I have created a photo series inspired by the traditional art of my Káínai Secwépemc culture. Pictographs were used to record events as in winter counts, coupe record and spiritual gifts received. Pictographs were painted on buffalo robes, rock faces, and site specific landmarks of importance to First Nations people. I understand these pictographs as a means of storytelling, self-portrait, and biographical art. These are the first artworks of North America, yet in my academic institutional art education, this traditional art form was never perceived as legitimate art. If it was even mentioned at all, it was categorized as primitive. Something I take issue with and feel I address in this photo series I have created.

In my research of traditional pictograph art, I investigated sites, literature, and cultural objects. I also came across the loss of these site specific landmarks and pictographs due to vandalism of our historical sites. The damage and lack of respect for our art history astounds me. I think of this desecration and deliberate destruction as acts of colonization. We lose our art history sites because they are defaced by graffiti. Pictographs are now being encased in fenced enclosures in the hopes of being protected, at AISINAI’PI-Writing-on-stone.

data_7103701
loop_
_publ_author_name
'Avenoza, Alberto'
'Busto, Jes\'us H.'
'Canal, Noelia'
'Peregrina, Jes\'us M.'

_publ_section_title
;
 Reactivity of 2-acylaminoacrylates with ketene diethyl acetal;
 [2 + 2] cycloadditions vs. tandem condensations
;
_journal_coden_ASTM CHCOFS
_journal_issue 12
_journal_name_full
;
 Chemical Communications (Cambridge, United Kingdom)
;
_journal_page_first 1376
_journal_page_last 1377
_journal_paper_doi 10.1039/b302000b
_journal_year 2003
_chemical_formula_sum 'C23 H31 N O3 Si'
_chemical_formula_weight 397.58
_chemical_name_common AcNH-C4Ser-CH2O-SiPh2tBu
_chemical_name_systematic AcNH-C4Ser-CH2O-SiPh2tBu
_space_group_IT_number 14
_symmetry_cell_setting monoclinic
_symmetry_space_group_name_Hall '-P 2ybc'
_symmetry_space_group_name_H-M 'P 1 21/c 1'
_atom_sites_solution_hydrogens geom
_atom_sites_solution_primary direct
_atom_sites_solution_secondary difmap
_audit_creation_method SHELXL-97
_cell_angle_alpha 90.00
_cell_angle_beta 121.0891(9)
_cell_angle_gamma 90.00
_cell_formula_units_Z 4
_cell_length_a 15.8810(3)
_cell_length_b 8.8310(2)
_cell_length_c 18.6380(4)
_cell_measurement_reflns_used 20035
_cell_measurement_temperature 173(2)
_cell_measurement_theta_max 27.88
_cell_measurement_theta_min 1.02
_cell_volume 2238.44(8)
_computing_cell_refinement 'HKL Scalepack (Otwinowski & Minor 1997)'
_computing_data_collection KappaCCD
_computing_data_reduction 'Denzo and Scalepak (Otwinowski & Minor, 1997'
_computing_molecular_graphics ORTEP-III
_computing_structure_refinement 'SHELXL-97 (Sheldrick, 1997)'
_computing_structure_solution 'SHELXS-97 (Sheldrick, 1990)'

I have decided to create this artwork as answer to this, I have reproduced traditional pictographs and created ‘Contemporary Pictographs’ using the medium of graffiti art - spray paint and stencils. I have intentionally appropriated conventional graffiti tagging methods. I have found graffiti sites throughout the Territory of Siksikaitsitapi and placed my pictographs over them an act of counting coup. I have brought back my traditional art in a contemporary context in this ongoing series I started in 2010.


This photo series of ‘Contemporary Pictographs’ is a renewal of traditional Káínai Secwépemc art form - Pictographs. I reveal and challenge popular assumptions about traditional First Nations Art by bringing it into a contemporary context. I renewed traditional pictograph images and painted them in contemporary medium. The renewal process is explained as what happened before will happen again. The past, the present and future are all simultaneously connected. These pictographs, this art, this is the past. How far back does it go, and I am a part of it. That realization was profound! These pictographs are part of our history, practiced since time immemorial and passed from generation to generation. These ‘Contemporary Pictographs’ come from a contemporary First Nations artist, inspired by the history of First Nations traditional art, and safeguarded for future generations.


Sweet Grass & Sage Dolls

Harvested and created in 2017 I present the importance that these plant lives provide healing and sacred properties. They are a series of four installation sculptures; they are at the center of the Kainai belief system and are considered precious and treated with respect. Also, the idea of the “hand-made,” is evident in this piece and they are created from sweetgrass, sage, cotton fabric, and thread. I wanted to investigate the traditional art practices of Niitsitapi doll making with a contemporary twist. These pieces have never been displayed or exhibited. But are available to be showcased and displayed. Each individual measures approximately 2 feet in length and 1 foot in width.


Check out Marjie on Instagram!